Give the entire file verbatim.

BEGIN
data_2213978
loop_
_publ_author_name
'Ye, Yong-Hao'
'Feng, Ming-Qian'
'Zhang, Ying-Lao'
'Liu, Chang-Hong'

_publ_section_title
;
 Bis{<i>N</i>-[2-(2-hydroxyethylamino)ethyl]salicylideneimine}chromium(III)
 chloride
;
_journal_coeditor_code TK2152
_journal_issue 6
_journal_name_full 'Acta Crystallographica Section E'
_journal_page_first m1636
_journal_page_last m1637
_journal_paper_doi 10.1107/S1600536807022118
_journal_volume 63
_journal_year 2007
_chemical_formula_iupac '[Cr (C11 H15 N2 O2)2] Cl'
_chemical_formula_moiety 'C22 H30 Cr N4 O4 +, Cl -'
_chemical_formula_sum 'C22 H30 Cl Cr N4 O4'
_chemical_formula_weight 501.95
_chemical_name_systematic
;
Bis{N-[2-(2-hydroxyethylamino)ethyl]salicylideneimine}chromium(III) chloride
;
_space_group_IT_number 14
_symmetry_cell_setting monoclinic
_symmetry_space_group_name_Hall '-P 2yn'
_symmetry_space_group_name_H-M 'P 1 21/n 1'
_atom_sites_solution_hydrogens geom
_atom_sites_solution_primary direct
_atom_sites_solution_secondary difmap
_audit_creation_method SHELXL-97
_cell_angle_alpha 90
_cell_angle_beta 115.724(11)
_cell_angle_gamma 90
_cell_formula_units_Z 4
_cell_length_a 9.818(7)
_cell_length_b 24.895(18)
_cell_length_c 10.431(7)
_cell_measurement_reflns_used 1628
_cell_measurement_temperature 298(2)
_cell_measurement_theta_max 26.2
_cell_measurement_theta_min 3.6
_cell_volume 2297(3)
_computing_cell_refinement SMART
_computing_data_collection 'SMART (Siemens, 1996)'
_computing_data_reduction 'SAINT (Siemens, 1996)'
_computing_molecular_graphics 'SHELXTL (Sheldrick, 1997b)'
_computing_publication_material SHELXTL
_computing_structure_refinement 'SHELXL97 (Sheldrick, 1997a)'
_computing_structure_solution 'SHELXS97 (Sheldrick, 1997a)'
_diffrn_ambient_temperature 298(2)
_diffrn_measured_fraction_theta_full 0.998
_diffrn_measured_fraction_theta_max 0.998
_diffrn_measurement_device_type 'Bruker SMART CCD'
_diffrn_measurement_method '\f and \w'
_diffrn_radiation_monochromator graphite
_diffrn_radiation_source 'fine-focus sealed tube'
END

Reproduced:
data_2213978
loop_
_publ_author_name
'Ye, Yong-Hao'
'Feng, Ming-Qian'
'Zhang, Ying-Lao'
'Liu, Chang-Hong'

_publ_section_title
;
 Bis{<i>N</i>-[2-(2-hydroxyethylamino)ethyl]salicylideneimine}chromium(III)
 chloride
;
_journal_coeditor_code TK2152
_journal_issue 6
_journal_name_full 'Acta Crystallographica Section E'
_journal_page_first m1636
_journal_page_last m1637
_journal_paper_doi 10.1107/S1600536807022118
_journal_volume 63
_journal_year 2007
_chemical_formula_iupac '[Cr (C11 H15 N2 O2)2] Cl'
_chemical_formula_moiety 'C22 H30 Cr N4 O4 +, Cl -'
_chemical_formula_sum 'C22 H30 Cl Cr N4 O4'
_chemical_formula_weight 501.95
_chemical_name_systematic
;
Bis{N-[2-(2-hydroxyethylamino)ethyl]salicylideneimine}chromium(III) chloride
;
_space_group_IT_number 14
_symmetry_cell_setting monoclinic
_symmetry_space_group_name_Hall '-P 2yn'
_symmetry_space_group_name_H-M 'P 1 21/n 1'
_atom_sites_solution_hydrogens geom
_atom_sites_solution_primary direct
_atom_sites_solution_secondary difmap
_audit_creation_method SHELXL-97
_cell_angle_alpha 90
_cell_angle_beta 115.724(11)
_cell_angle_gamma 90
_cell_formula_units_Z 4
_cell_length_a 9.818(7)
_cell_length_b 24.895(18)
_cell_length_c 10.431(7)
_cell_measurement_reflns_used 1628
_cell_measurement_temperature 298(2)
_cell_measurement_theta_max 26.2
_cell_measurement_theta_min 3.6
_cell_volume 2297(3)
_computing_cell_refinement SMART
_computing_data_collection 'SMART (Siemens, 1996)'
_computing_data_reduction 'SAINT (Siemens, 1996)'
_computing_molecular_graphics 'SHELXTL (Sheldrick, 1997b)'
_computing_publication_material SHELXTL
_computing_structure_refinement 'SHELXL97 (Sheldrick, 1997a)'
_computing_structure_solution 'SHELXS97 (Sheldrick, 1997a)'
_diffrn_ambient_temperature 298(2)
_diffrn_measured_fraction_theta_full 0.998
_diffrn_measured_fraction_theta_max 0.998
_diffrn_measurement_device_type 'Bruker SMART CCD'
_diffrn_measurement_method '\f and \w'
_diffrn_radiation_monochromator graphite
_diffrn_radiation_source 'fine-focus sealed tube'